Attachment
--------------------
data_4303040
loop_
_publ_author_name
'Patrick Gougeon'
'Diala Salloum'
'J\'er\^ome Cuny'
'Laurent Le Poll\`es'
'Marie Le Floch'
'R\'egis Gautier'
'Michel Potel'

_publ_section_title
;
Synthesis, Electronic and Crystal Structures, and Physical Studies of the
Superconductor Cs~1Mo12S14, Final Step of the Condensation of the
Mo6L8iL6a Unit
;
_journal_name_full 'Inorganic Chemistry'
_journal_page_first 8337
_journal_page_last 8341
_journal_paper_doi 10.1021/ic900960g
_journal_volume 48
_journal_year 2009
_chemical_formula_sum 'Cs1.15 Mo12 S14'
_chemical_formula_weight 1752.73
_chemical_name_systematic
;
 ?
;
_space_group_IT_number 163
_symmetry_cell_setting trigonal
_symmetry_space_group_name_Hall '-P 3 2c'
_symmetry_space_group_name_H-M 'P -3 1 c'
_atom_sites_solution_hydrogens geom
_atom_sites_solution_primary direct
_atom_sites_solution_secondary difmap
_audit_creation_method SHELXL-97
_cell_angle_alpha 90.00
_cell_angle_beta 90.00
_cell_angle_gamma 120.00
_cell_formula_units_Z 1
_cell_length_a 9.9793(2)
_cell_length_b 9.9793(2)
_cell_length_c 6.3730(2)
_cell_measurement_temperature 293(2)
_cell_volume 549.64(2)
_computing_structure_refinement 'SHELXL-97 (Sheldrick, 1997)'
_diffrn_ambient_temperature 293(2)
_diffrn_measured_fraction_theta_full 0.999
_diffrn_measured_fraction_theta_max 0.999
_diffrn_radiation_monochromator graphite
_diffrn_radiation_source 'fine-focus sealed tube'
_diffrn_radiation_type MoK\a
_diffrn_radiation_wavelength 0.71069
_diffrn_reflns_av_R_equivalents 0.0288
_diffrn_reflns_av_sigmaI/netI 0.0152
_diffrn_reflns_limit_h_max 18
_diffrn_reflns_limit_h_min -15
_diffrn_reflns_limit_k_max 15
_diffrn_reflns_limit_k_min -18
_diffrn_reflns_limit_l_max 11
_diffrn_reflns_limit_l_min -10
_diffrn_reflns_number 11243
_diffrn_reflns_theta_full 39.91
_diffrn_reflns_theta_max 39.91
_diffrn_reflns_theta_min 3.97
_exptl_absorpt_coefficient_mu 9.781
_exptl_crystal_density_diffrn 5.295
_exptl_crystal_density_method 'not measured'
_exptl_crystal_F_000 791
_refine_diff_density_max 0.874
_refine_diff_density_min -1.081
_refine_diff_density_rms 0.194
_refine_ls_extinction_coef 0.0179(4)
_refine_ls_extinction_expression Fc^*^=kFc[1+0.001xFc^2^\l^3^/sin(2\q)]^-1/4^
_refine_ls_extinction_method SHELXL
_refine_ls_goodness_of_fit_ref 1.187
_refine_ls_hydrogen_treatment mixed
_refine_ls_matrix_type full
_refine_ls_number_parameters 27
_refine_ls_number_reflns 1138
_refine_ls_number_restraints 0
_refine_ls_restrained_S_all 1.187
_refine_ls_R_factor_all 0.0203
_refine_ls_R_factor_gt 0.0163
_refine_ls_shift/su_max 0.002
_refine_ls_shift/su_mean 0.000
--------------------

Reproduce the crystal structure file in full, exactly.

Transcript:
data_4303040
loop_
_publ_author_name
'Patrick Gougeon'
'Diala Salloum'
'J\'er\^ome Cuny'
'Laurent Le Poll\`es'
'Marie Le Floch'
'R\'egis Gautier'
'Michel Potel'

_publ_section_title
;
Synthesis, Electronic and Crystal Structures, and Physical Studies of the
Superconductor Cs~1Mo12S14, Final Step of the Condensation of the
Mo6L8iL6a Unit
;
_journal_name_full 'Inorganic Chemistry'
_journal_page_first 8337
_journal_page_last 8341
_journal_paper_doi 10.1021/ic900960g
_journal_volume 48
_journal_year 2009
_chemical_formula_sum 'Cs1.15 Mo12 S14'
_chemical_formula_weight 1752.73
_chemical_name_systematic
;
 ?
;
_space_group_IT_number 163
_symmetry_cell_setting trigonal
_symmetry_space_group_name_Hall '-P 3 2c'
_symmetry_space_group_name_H-M 'P -3 1 c'
_atom_sites_solution_hydrogens geom
_atom_sites_solution_primary direct
_atom_sites_solution_secondary difmap
_audit_creation_method SHELXL-97
_cell_angle_alpha 90.00
_cell_angle_beta 90.00
_cell_angle_gamma 120.00
_cell_formula_units_Z 1
_cell_length_a 9.9793(2)
_cell_length_b 9.9793(2)
_cell_length_c 6.3730(2)
_cell_measurement_temperature 293(2)
_cell_volume 549.64(2)
_computing_structure_refinement 'SHELXL-97 (Sheldrick, 1997)'
_diffrn_ambient_temperature 293(2)
_diffrn_measured_fraction_theta_full 0.999
_diffrn_measured_fraction_theta_max 0.999
_diffrn_radiation_monochromator graphite
_diffrn_radiation_source 'fine-focus sealed tube'
_diffrn_radiation_type MoK\a
_diffrn_radiation_wavelength 0.71069
_diffrn_reflns_av_R_equivalents 0.0288
_diffrn_reflns_av_sigmaI/netI 0.0152
_diffrn_reflns_limit_h_max 18
_diffrn_reflns_limit_h_min -15
_diffrn_reflns_limit_k_max 15
_diffrn_reflns_limit_k_min -18
_diffrn_reflns_limit_l_max 11
_diffrn_reflns_limit_l_min -10
_diffrn_reflns_number 11243
_diffrn_reflns_theta_full 39.91
_diffrn_reflns_theta_max 39.91
_diffrn_reflns_theta_min 3.97
_exptl_absorpt_coefficient_mu 9.781
_exptl_crystal_density_diffrn 5.295
_exptl_crystal_density_method 'not measured'
_exptl_crystal_F_000 791
_refine_diff_density_max 0.874
_refine_diff_density_min -1.081
_refine_diff_density_rms 0.194
_refine_ls_extinction_coef 0.0179(4)
_refine_ls_extinction_expression Fc^*^=kFc[1+0.001xFc^2^\l^3^/sin(2\q)]^-1/4^
_refine_ls_extinction_method SHELXL
_refine_ls_goodness_of_fit_ref 1.187
_refine_ls_hydrogen_treatment mixed
_refine_ls_matrix_type full
_refine_ls_number_parameters 27
_refine_ls_number_reflns 1138
_refine_ls_number_restraints 0
_refine_ls_restrained_S_all 1.187
_refine_ls_R_factor_all 0.0203
_refine_ls_R_factor_gt 0.0163
_refine_ls_shift/su_max 0.002
_refine_ls_shift/su_mean 0.000